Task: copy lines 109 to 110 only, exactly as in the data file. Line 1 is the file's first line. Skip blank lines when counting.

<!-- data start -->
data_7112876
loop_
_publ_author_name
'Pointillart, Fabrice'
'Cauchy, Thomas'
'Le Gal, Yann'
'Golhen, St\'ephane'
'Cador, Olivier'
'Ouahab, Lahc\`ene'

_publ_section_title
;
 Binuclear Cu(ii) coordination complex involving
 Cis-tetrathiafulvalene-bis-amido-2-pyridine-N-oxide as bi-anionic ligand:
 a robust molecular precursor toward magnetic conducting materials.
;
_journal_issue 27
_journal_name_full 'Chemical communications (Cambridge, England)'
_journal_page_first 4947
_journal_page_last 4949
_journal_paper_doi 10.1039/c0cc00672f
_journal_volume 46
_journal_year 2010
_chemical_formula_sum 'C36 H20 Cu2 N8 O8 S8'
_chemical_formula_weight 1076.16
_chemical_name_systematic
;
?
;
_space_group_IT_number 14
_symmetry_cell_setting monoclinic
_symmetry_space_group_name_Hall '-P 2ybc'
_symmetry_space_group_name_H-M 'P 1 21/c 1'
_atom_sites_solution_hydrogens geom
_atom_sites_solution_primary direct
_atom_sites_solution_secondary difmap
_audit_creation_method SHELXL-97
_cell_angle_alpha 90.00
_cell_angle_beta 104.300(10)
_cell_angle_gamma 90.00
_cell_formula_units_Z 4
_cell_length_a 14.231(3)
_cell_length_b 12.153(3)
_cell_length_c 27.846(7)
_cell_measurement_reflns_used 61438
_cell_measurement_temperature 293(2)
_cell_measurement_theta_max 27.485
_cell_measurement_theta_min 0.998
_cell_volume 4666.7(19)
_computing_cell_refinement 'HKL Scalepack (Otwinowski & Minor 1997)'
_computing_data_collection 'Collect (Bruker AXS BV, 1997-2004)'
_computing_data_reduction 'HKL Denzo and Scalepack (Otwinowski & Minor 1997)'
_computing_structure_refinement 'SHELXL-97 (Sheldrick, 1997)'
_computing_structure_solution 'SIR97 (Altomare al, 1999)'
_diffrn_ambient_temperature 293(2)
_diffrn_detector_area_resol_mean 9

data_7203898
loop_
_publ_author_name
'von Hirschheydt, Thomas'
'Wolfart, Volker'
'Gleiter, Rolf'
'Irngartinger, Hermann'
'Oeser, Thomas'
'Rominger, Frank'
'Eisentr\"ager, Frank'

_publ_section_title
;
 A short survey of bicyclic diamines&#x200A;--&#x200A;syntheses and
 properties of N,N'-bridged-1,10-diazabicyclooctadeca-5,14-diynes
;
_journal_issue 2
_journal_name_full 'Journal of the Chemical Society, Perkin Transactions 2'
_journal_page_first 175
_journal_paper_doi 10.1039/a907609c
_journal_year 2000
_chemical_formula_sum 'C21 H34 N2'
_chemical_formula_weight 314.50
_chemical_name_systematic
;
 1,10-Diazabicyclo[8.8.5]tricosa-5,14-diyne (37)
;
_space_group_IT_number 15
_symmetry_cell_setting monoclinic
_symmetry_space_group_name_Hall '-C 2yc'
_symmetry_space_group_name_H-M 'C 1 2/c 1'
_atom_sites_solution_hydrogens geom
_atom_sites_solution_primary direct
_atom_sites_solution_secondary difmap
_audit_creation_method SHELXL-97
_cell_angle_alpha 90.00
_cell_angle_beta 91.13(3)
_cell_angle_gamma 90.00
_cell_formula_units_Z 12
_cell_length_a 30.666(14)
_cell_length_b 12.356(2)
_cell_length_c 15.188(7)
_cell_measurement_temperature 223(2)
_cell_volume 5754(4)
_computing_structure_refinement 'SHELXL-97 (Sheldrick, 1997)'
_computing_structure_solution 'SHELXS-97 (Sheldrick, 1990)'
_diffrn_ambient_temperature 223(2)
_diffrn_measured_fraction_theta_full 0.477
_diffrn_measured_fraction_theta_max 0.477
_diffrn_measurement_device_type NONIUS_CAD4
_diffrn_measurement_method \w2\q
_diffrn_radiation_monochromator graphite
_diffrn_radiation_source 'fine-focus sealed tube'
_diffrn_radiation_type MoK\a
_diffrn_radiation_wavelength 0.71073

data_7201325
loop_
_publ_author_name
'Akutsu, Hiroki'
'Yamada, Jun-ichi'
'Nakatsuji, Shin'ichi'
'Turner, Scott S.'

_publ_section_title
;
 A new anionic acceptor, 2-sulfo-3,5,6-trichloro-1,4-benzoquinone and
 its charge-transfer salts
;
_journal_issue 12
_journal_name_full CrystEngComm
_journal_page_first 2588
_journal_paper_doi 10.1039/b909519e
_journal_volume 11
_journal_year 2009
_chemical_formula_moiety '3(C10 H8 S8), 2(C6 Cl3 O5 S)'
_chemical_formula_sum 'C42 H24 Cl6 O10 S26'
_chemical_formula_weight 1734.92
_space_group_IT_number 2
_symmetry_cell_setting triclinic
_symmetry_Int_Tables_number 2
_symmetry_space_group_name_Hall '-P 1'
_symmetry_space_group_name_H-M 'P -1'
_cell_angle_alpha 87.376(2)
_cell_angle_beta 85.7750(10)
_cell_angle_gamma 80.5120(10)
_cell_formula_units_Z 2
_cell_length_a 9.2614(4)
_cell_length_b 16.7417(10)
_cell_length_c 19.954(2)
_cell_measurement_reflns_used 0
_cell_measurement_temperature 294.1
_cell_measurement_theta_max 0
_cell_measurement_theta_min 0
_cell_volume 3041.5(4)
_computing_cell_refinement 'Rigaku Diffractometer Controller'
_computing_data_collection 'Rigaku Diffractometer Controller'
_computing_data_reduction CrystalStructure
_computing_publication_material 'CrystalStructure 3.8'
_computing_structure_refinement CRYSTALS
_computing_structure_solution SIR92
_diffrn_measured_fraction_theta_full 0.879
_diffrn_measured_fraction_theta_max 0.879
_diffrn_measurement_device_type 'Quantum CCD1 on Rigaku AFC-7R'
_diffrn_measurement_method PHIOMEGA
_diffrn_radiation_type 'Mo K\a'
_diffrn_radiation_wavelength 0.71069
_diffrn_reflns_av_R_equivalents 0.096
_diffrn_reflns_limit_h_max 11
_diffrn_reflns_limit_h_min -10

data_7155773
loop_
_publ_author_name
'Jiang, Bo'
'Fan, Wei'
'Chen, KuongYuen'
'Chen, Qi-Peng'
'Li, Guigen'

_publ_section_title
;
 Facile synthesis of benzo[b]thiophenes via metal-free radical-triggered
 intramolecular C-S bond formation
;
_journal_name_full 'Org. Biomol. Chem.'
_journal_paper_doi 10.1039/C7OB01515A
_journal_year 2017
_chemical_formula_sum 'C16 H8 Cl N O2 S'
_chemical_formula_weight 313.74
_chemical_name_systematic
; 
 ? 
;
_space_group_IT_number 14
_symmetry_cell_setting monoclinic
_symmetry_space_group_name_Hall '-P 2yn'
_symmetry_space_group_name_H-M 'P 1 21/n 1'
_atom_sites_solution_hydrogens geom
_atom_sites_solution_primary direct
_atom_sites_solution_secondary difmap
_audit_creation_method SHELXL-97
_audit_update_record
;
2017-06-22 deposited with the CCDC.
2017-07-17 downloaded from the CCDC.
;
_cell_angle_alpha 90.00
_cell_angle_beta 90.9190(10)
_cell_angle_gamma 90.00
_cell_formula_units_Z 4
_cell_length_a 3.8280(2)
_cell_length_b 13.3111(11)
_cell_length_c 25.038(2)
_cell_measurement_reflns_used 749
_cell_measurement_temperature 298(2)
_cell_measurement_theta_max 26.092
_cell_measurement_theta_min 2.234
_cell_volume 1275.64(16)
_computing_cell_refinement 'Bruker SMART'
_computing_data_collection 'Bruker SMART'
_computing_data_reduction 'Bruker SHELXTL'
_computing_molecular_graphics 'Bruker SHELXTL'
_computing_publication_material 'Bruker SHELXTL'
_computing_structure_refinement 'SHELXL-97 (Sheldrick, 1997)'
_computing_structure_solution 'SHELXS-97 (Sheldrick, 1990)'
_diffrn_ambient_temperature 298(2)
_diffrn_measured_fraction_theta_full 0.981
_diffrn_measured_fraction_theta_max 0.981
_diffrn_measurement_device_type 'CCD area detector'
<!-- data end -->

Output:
_diffrn_radiation_wavelength 0.71073

data_7201325